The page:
The thing about toothaches is that the reason why they occur isn’t always obvious. The fact that your tooth hurts may not be something you can ignore, but if the sensitivity is minor, it can be easy to overlook as something you don’t have to worry about, or that will disappear on its own. Unfortunately, most of the many different reasons that could potentially cause your tooth to hurt are things that could also mean significant trouble for your oral health if they’re ignored long enough. Today, we examine just a few of these concerns, and why it’s important to take your toothache seriously every time.
The progressive decaying of your tooth
By the time many people reach their middle ages, they’ve already had to deal with a cavity at in at least one of their teeth. Cavities are common because the reason they form (a condition know as tooth decay) is a natural result of excessive oral bacteria on your teeth. The fact that they’re so common, and that they’re typically treated in their minor stages, can belie the danger that cavities can actually pose to your teeth. The cavity, or hole, won’t heal on its own, the structure you lose to the decay will be permanently gone, and the destruction of your tooth will grow worse until you treat your cavity.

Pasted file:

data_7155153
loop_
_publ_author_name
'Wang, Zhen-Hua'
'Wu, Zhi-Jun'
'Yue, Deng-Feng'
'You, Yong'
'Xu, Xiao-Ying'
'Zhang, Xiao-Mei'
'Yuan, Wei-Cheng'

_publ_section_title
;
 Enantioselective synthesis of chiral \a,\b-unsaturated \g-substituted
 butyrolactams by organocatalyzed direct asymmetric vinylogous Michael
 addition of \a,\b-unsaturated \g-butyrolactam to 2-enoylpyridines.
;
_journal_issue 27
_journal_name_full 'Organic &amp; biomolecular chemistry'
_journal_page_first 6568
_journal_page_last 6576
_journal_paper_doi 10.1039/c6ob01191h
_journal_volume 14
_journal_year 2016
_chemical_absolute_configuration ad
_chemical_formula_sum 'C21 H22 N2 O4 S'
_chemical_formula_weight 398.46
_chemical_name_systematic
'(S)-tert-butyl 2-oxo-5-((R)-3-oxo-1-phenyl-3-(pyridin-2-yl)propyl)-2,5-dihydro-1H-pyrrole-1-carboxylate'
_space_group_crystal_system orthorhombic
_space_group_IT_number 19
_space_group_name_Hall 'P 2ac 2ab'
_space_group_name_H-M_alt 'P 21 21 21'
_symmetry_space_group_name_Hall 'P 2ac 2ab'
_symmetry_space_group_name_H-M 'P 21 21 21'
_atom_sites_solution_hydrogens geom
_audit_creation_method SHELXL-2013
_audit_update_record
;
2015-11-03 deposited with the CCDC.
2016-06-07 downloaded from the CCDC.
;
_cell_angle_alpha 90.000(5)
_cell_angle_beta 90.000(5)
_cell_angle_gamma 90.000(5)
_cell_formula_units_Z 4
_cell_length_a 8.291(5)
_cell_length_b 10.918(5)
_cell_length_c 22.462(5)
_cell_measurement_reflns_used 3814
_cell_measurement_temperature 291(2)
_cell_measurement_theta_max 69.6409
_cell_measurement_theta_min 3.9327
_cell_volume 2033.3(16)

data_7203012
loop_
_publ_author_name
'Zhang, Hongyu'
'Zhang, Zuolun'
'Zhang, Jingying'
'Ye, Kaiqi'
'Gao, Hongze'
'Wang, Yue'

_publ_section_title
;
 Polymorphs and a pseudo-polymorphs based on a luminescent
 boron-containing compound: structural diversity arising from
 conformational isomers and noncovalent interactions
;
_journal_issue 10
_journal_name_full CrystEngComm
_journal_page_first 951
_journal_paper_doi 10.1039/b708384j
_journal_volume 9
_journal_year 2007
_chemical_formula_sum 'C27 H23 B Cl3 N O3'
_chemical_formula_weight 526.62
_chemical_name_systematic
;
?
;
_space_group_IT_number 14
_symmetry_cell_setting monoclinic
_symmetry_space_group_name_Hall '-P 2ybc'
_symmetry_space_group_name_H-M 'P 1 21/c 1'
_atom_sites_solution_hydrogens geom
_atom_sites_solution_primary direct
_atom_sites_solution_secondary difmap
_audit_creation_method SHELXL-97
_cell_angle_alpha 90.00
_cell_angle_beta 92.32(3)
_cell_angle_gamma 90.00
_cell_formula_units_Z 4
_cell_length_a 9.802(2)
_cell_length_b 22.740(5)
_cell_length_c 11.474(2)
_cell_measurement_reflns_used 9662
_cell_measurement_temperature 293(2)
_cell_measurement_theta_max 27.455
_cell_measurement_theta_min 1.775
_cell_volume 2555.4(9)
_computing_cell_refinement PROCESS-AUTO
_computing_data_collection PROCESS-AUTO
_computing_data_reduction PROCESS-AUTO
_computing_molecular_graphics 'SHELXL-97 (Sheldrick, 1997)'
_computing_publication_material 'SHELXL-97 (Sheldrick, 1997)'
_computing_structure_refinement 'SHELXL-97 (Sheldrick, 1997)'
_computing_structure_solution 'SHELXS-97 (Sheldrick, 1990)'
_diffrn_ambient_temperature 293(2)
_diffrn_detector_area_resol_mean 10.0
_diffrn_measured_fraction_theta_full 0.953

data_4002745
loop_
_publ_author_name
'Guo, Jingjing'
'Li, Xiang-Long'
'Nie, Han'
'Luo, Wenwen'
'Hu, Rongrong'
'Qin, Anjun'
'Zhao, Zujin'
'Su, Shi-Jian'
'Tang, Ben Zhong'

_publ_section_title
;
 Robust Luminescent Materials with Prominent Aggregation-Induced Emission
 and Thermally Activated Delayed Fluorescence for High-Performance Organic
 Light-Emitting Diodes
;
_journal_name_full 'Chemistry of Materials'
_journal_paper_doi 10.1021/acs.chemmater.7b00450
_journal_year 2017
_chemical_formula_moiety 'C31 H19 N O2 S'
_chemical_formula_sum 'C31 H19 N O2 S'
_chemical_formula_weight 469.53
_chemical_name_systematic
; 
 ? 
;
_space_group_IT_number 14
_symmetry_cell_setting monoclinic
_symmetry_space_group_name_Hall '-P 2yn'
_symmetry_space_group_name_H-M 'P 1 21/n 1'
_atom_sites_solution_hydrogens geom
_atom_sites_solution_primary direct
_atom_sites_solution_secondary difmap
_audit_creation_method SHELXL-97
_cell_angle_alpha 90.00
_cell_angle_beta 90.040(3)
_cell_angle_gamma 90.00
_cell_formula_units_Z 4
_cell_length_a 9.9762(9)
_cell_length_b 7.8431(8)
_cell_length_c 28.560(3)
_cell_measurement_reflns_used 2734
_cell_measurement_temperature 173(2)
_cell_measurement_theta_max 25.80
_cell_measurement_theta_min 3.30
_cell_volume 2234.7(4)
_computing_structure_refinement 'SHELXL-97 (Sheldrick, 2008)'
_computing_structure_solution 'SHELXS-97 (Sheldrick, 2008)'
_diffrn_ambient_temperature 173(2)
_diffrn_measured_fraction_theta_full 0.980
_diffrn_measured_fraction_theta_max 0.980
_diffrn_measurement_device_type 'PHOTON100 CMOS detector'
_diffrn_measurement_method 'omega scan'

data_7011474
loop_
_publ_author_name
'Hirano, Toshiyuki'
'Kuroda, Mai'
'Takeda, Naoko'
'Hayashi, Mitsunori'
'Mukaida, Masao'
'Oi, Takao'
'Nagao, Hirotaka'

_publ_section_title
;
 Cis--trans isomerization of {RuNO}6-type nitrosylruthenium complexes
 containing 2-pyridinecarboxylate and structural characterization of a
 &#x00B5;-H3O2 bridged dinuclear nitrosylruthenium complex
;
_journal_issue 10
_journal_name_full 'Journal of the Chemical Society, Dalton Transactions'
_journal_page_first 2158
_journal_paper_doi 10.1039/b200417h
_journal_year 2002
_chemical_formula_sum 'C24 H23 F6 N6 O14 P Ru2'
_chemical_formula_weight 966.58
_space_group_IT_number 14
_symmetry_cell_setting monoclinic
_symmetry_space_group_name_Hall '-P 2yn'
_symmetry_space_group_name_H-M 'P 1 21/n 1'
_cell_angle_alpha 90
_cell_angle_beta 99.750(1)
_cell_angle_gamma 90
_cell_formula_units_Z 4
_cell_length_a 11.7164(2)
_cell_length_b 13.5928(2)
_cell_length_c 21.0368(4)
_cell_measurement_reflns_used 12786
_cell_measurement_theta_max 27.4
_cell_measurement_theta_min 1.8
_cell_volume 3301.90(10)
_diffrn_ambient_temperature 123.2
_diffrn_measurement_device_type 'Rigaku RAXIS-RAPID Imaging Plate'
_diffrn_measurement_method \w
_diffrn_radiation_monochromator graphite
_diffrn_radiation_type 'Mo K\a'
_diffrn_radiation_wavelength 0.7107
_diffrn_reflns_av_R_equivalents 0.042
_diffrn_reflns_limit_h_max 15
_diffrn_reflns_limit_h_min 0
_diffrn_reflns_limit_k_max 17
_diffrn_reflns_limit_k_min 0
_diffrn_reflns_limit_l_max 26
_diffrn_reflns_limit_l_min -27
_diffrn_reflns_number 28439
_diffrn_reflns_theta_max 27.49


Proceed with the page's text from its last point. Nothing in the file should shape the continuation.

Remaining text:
Structural damage to your tooth
Tooth decay is a threat because it erodes your tooth structure, which is also why it causes your tooth to hurt. However, your tooth structure can also be compromised in a way that makes your toothache if it’s directly damaged or worn down. A worn-down or chipped tooth is another type of problem that doesn’t always seem severe at first. Yet, they can also grow worse the more the tooth is exposed to pressure and friction from your bite. The discomfort associated with tooth damage varies with the extent of damage to the tooth, and it can grow increasingly more severe as your tooth suffers increasingly more damage.
A loss of protection around your tooth’s root
Your teeth roots rest within sockets in your jawbone and are covered by periodontal tissues (gums) up to the point that the root turns into the tooth’s crown. Above this point, the crown is protected by a highly resilient level of enamel, which stops the tooth’s crown from feeling any sensitivity. However, your teeth’s roots are not covered by enamel, and they rely heavily on the health and integrity of your gums for protection. If your teeth roots become sensitive, it may mean that they’re being exposed due to the recession of your gum tissues, which can be a common warning sign that gum disease has developed.
Learn if your toothache is serious
There are many potential reasons behind the development of a toothache, and over time, almost all of them can become serious. To learn more, schedule a consultation with us by calling the office of Dr. Stuart Dexter in Prairie Village, KS, today at 913-362-8200.